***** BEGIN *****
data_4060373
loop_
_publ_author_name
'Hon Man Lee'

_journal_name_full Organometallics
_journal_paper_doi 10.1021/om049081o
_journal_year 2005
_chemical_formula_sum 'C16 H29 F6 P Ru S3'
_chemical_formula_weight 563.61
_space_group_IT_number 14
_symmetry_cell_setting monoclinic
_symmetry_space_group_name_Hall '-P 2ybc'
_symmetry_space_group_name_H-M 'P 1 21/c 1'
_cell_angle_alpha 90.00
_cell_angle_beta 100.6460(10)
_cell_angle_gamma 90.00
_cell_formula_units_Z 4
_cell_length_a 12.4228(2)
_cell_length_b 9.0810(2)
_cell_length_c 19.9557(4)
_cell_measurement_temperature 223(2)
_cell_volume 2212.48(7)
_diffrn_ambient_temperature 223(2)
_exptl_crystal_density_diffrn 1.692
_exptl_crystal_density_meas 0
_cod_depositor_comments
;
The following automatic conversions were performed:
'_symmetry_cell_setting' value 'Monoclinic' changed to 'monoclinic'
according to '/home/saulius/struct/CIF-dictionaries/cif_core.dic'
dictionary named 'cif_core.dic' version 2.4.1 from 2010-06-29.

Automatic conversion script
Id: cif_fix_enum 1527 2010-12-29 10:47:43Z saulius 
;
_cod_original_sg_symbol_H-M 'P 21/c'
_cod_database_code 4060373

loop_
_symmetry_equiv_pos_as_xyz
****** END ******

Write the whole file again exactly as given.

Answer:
data_4060373
loop_
_publ_author_name
'Hon Man Lee'

_journal_name_full Organometallics
_journal_paper_doi 10.1021/om049081o
_journal_year 2005
_chemical_formula_sum 'C16 H29 F6 P Ru S3'
_chemical_formula_weight 563.61
_space_group_IT_number 14
_symmetry_cell_setting monoclinic
_symmetry_space_group_name_Hall '-P 2ybc'
_symmetry_space_group_name_H-M 'P 1 21/c 1'
_cell_angle_alpha 90.00
_cell_angle_beta 100.6460(10)
_cell_angle_gamma 90.00
_cell_formula_units_Z 4
_cell_length_a 12.4228(2)
_cell_length_b 9.0810(2)
_cell_length_c 19.9557(4)
_cell_measurement_temperature 223(2)
_cell_volume 2212.48(7)
_diffrn_ambient_temperature 223(2)
_exptl_crystal_density_diffrn 1.692
_exptl_crystal_density_meas 0
_cod_depositor_comments
;
The following automatic conversions were performed:
'_symmetry_cell_setting' value 'Monoclinic' changed to 'monoclinic'
according to '/home/saulius/struct/CIF-dictionaries/cif_core.dic'
dictionary named 'cif_core.dic' version 2.4.1 from 2010-06-29.

Automatic conversion script
Id: cif_fix_enum 1527 2010-12-29 10:47:43Z saulius 
;
_cod_original_sg_symbol_H-M 'P 21/c'
_cod_database_code 4060373

loop_
_symmetry_equiv_pos_as_xyz